How high salt intake increases blood pressure is a key question in the study of hypertension. Salt intake induces increased renal sympathetic activity resulting in sodium retention. However, the mechanisms underlying the sympathetic control of renal sodium excretion remain unclear. In this study, we found that β2-adrenergic receptor (β2AR) stimulation led to decreased transcription of the gene encoding WNK4, a regulator of sodium reabsorption. β2AR stimulation resulted in cyclic AMP-dependent inhibition of histone deacetylase-8 (HDAC8) activity and increased histone acetylation, leading to binding of the glucocorticoid receptor to a negative glucocorticoid−responsive element in the promoter region. In rat models of salt-sensitive hypertension and sympathetic overactivity, salt loading suppressed renal WNK4 expression, activated the Na+-Cl− cotransporter and induced salt-dependent hypertension. These findings implicate the epigenetic modulation of WNK4 transcription in the development of salt-sensitive hypertension. The renal β2AR-WNK4 pathway may be a therapeutic target for salt-sensitive hypertension.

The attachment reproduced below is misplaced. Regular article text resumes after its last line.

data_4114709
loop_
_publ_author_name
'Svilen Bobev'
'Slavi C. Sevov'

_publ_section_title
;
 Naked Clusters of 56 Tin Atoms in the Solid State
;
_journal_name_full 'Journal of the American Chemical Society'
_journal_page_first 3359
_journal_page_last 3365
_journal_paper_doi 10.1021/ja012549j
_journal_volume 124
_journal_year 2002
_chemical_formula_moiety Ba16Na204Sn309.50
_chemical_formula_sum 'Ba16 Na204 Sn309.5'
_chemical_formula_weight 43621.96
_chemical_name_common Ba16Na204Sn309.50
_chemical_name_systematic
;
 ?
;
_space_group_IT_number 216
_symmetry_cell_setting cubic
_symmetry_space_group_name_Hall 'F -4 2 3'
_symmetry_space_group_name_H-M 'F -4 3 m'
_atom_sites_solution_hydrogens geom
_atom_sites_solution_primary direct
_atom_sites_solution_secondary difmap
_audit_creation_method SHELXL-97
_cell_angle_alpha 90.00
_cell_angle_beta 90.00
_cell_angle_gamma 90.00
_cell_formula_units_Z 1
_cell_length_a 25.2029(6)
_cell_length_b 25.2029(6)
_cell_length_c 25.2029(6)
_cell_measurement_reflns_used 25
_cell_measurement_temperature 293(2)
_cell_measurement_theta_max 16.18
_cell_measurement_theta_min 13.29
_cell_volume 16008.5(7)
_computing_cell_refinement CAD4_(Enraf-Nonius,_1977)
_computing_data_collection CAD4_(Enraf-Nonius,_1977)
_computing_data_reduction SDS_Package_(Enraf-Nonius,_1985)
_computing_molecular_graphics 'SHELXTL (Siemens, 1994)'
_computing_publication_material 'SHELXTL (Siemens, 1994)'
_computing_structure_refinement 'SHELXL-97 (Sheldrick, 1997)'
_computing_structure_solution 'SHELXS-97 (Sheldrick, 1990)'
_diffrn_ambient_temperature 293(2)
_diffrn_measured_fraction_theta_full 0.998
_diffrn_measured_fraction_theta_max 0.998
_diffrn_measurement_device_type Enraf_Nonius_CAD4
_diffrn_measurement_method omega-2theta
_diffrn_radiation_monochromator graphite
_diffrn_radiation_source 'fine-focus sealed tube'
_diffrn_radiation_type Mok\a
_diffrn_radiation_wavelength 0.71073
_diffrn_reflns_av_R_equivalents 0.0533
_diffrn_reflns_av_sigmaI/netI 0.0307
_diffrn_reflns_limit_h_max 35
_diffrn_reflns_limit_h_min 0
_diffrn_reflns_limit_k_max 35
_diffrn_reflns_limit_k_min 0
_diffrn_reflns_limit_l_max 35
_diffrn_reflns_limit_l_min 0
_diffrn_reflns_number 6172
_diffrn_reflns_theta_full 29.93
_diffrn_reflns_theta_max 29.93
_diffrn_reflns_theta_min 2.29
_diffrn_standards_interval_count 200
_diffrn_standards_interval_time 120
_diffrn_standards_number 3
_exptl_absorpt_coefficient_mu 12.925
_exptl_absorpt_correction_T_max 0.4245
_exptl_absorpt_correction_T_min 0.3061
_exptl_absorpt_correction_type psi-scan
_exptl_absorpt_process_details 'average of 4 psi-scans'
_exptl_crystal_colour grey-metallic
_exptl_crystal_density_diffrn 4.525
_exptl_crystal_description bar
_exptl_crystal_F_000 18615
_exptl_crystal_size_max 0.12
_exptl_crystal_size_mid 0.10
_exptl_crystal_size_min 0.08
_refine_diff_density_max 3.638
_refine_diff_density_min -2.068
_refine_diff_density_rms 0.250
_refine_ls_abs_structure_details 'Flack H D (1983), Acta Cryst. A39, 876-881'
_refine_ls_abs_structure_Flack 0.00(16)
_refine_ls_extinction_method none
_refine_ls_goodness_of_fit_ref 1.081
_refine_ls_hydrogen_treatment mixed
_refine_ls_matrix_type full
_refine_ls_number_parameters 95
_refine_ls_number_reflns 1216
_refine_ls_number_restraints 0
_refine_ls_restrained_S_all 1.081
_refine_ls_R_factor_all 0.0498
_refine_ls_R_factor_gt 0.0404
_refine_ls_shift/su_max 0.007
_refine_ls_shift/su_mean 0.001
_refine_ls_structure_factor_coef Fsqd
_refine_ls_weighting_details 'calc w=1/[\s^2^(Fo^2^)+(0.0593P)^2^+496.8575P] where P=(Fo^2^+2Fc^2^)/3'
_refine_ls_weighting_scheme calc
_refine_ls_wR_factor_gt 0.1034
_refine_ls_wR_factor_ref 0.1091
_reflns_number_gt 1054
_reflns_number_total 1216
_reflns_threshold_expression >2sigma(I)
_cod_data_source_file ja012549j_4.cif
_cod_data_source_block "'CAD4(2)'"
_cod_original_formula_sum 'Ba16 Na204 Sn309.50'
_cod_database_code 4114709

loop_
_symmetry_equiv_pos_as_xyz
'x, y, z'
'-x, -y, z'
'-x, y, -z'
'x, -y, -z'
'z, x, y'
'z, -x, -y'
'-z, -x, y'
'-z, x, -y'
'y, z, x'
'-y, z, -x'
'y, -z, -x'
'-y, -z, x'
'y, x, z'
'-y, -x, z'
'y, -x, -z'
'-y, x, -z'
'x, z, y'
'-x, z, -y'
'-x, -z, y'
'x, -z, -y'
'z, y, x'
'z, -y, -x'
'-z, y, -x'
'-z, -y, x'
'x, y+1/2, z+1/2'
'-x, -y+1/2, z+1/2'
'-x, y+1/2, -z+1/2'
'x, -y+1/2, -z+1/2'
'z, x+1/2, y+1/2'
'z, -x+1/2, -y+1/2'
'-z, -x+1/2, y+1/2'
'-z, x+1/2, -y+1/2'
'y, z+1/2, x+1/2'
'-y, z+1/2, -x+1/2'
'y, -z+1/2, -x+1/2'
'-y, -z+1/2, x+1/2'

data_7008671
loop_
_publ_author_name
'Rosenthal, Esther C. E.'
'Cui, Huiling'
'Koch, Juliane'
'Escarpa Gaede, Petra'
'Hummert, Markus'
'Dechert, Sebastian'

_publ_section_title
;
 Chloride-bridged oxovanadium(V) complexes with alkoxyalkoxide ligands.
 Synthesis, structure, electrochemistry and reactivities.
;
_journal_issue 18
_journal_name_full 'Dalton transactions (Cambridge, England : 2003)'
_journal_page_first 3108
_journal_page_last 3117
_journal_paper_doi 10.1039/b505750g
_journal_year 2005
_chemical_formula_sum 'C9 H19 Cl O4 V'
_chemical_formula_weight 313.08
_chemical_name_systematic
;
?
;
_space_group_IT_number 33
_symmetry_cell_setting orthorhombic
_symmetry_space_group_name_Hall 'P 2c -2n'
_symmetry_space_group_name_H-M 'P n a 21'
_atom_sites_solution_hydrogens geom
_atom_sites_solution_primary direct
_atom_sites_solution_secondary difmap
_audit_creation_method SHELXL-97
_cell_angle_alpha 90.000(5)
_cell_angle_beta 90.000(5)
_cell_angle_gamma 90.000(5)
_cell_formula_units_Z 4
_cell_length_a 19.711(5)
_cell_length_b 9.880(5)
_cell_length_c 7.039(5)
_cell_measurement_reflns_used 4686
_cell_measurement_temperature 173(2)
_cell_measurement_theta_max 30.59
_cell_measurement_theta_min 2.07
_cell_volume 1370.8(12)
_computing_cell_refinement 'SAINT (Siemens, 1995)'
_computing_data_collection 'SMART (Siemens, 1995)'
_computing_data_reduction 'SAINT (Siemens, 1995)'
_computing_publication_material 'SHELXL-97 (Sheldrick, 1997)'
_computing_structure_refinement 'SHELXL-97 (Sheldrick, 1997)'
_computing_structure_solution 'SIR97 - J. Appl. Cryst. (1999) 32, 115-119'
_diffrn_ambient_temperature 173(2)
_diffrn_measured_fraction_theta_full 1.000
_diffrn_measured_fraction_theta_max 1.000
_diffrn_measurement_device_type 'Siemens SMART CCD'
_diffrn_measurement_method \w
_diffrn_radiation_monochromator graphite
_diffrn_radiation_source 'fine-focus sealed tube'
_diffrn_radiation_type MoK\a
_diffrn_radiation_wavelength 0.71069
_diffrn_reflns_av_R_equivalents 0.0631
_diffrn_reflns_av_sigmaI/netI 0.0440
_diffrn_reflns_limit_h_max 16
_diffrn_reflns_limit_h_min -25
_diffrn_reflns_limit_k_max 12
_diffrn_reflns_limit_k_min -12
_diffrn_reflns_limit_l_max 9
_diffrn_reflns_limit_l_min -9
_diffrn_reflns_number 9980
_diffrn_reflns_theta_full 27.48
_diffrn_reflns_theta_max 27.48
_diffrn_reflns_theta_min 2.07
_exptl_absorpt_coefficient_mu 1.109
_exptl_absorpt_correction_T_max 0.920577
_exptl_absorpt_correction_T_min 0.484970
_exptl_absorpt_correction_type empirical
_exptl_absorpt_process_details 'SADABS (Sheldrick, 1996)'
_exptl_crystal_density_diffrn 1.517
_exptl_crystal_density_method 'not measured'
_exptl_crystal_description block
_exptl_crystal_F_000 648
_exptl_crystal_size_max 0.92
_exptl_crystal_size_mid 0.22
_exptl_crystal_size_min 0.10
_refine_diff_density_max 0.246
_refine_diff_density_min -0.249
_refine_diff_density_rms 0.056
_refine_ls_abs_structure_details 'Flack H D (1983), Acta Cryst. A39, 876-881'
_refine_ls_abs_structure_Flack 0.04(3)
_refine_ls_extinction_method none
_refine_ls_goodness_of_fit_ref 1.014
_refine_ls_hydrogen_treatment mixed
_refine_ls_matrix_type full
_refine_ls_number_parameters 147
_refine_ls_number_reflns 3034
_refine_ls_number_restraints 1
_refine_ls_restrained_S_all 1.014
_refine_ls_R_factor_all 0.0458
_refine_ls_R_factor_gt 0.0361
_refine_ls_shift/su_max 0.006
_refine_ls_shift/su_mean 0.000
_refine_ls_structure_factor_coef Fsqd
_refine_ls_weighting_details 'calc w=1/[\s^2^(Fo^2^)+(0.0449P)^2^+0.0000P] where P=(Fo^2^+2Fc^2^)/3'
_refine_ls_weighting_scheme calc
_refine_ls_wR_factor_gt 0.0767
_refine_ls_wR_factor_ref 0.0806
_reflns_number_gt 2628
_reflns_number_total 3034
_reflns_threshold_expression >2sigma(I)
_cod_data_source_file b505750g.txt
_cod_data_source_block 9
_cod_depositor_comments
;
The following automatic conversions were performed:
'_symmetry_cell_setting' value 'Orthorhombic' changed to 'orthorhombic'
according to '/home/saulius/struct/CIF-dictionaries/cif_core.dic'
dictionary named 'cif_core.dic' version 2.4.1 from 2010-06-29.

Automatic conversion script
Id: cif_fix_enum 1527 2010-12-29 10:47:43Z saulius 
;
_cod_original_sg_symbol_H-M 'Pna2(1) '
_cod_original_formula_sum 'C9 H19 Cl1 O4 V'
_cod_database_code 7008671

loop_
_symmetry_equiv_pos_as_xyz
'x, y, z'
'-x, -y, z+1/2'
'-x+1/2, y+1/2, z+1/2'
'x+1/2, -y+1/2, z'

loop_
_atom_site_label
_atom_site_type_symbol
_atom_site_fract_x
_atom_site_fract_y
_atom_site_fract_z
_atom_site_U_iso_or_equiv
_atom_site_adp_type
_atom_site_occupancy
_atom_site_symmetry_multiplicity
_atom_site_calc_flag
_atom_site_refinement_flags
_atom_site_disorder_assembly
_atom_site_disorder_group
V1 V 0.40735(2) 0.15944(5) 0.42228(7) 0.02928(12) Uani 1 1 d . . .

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We thank K. Tamura (Yokohama City Medical University) for providing mDCT cells. Antibodies targeting NCC and p-NCC were provided by D.H. Ellison (Oregon Health and Science University) and S. Uchida (Tokyo Dental and Medical University), respectively. We also thank G. McMahon for his contribution to data discussion. Eplerenone and olmesartan were provided by Pfizer and Daiichi-Sankyo, respectively. This work was supported by research grants from the Japan Society for the Promotion of Science Grants-in-Aid for Scientific Research (T.F.).
The authors declare no competing financial interests.
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Mu, S., Shimosawa, T., Ogura, S. et al. Epigenetic modulation of the renal β-adrenergic–WNK4 pathway in salt-sensitive hypertension. Nat Med 17, 573–580 (2011). https://doi.org/10.1038/nm.2337
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